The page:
I’ve been reading this book – A Three Dog Life. It is great. The author has great command of language, but some of it is so sad. It just makes me feel lonely and empathetic to the memoir’s author. I need a break. It is set aside for a bit.
We all have a story to tell, a story that needs to be shared so that others don’t feel so alone and different. It needn’t be long or exaggerated, just a few pages of a book, perhaps. In telling our stories we encourage others to tell theirs and to have hope that they will get through whatever hardship they are dealing with. Josh Rivedal has collected the stories of 50 authors, all in different stages of their lives, in his book The i’MPOSSIBLE PROJECT: Reengaging With Life, Creating A New You.
Each author must sum up their experience in 1,000 words. It isn’t easy to open up your heart and share what is inside in such a short piece, but these talented writers do so with eloquence and grace. What is truly great about this book is that it uplifts the spirit. No matter how dark the subject matter – suicide, a son’s homicide, living with MS – each and every story ends on high note. Every story offers hope that you can, and will, get through your own experience.
The stories are split into applicable chapters, such as “Trauma” and “Mental Health.” Within the seven chapters are true stories related to the subject. There is at least one story, I believe, that the reader will relate to. In my case, there were many – like Jennifer Haussler Garing’s “You Can Come Back,” an essay about living a life of suicide ideation and the fight to live.
It is hard to imagine that an essay in which a mother talks about burying three of her four children could teach the reader about joy, but it does. As do stories of rape and physical illnesses such as breast cancer and Parkinson’s. It is as though the authors have taken the cliché “Look on the bright side of life” and applied it to their own lives.
Storytelling has long been a way of communication – from parent to child, from friend to friend, from presenter to audience – and will remain so as time goes on. To find a book of such fascinating storytelling as THE i’MPOSSIBLE PROJECT is rare. It is a book to be read by a readership of teenagers to those in their golden years.
THE i’MOSSIBLE PROJECT is not unlike another book I’ve reviewed – Same Time Next Week. It is a collection of essays by different authors, but unlike Same Time Next Week, not all stories feature mental illness as their subject. Such as Holly Bertone’s “Breast Selling Author,” which tells the story of how Bertone was diagnosed with breast cancer. She writes, “…my life was turned upside down by eight unforgettable words ‘You have breast cancer,’ and ‘Will you marry me?’ My world would never be the same again.” Bertone begins blogging about her experience with breast cancer which leads her to write three books about cancer.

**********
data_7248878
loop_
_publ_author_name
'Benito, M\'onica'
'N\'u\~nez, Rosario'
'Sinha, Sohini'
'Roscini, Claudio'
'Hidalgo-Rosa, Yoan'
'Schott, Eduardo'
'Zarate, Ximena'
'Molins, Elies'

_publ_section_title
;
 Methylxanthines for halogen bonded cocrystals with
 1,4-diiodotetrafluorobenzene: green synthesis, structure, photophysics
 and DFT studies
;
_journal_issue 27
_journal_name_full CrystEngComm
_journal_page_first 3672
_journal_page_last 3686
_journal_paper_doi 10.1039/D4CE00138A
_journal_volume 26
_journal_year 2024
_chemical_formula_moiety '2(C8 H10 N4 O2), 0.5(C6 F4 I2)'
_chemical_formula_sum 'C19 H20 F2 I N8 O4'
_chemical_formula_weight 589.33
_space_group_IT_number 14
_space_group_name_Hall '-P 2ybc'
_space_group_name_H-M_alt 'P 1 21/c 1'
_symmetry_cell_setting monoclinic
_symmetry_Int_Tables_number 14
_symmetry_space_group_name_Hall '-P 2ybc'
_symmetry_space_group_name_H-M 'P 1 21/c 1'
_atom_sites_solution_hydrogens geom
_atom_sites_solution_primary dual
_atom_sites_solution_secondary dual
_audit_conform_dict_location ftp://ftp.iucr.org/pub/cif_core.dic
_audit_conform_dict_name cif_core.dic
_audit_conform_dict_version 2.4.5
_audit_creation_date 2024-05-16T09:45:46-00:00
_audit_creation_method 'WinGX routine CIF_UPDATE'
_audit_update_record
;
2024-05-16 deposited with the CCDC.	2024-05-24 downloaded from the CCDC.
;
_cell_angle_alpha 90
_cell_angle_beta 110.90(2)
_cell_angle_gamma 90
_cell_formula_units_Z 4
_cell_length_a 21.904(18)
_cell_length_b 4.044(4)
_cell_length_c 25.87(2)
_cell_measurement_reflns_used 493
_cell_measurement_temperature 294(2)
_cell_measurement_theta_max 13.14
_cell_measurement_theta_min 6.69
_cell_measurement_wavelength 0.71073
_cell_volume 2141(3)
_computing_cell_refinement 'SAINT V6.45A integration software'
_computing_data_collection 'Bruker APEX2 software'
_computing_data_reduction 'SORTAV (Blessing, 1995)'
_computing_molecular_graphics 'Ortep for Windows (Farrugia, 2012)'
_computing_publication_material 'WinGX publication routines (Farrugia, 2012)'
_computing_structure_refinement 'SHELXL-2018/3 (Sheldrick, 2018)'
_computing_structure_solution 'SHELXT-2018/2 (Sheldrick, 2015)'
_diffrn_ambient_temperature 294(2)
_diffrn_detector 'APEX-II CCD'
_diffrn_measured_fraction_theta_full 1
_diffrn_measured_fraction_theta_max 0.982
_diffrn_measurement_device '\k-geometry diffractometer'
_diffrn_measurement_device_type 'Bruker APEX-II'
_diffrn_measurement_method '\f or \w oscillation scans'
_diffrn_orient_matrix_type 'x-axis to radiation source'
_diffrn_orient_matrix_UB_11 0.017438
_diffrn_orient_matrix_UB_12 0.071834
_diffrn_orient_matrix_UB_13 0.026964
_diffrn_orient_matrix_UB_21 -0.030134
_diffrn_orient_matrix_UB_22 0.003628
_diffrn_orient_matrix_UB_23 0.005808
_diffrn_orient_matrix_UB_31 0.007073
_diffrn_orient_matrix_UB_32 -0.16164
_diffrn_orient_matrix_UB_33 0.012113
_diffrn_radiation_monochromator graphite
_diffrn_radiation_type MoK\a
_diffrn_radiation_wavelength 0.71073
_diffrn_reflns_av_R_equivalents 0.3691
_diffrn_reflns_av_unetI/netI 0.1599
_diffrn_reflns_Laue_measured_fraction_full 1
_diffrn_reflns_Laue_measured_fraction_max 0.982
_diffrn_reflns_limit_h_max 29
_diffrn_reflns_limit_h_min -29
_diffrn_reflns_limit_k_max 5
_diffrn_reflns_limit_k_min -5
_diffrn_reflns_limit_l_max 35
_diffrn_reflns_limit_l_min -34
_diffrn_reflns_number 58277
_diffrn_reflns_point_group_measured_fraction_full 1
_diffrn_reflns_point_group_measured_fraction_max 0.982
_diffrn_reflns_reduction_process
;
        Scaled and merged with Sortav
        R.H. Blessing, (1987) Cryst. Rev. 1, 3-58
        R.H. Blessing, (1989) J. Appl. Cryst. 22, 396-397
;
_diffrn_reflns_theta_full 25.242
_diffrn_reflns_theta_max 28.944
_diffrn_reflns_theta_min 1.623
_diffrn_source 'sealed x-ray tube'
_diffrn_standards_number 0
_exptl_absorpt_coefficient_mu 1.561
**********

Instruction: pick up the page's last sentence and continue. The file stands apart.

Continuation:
Josh Rivedal was quite smart in selecting the categories for each chapter’s group of stories. The book is divided into sections as such: i’Mpossible Families, i’Mpossible Physical Health, i’Mpossible Trauma, i’Mpossible Mental Health, i’Mpossible Lived Experiences With Suicide, i’Mpossible LGBT, i’Mpossible Second Acts and Second Chances.
Looking over the chapter titles it is easy to see how this is a great book for those of us with mental issues and for those that do not understand them. For example, reading “You Can Come Back” by Jennifer Haussler Garing in the i’Mpossible Lived Experiences With Suicide chapter, the reader can understand how Garing felt and why she would want to commit suicide. “Depression is a life wrecker,” she writes. “It swings in and topples your life and leaves you buried in collateral damage – in no condition to clean up the mess. As you lie there you see nothing but darkness with no memories of past happiness, love, hope, or sunlight.” But her story doesn’t end on that dark note. It ends with the following paragraph, “The one thing I will always be sure of is that the only constant in life is change. No matter how bad things get, they will always get better, even if they have to get worse first. I cling to that.”
I think that THE i’MPOSSIBLE PROJECT does exactly what Rivedal set out to do – allow readers to “reengage with life, (and) create a new you.” Every story teaches the reader something, even if it is simply “That’s exactly how I feel!” Covering such a wide scope of topics means there is something for everyone, from the suicidal teen to the aging senior. I recommend this book to everyone because readers will benefit from the stories to know that there is hope, despite how dark it may seem.
Title: THE i’MPOSSIBLE PROJECT: Reengaging With Life, Creating A New You
Author: Josh Rivedal
Publisher: Skookum Hill Publishing
Number of pages: 258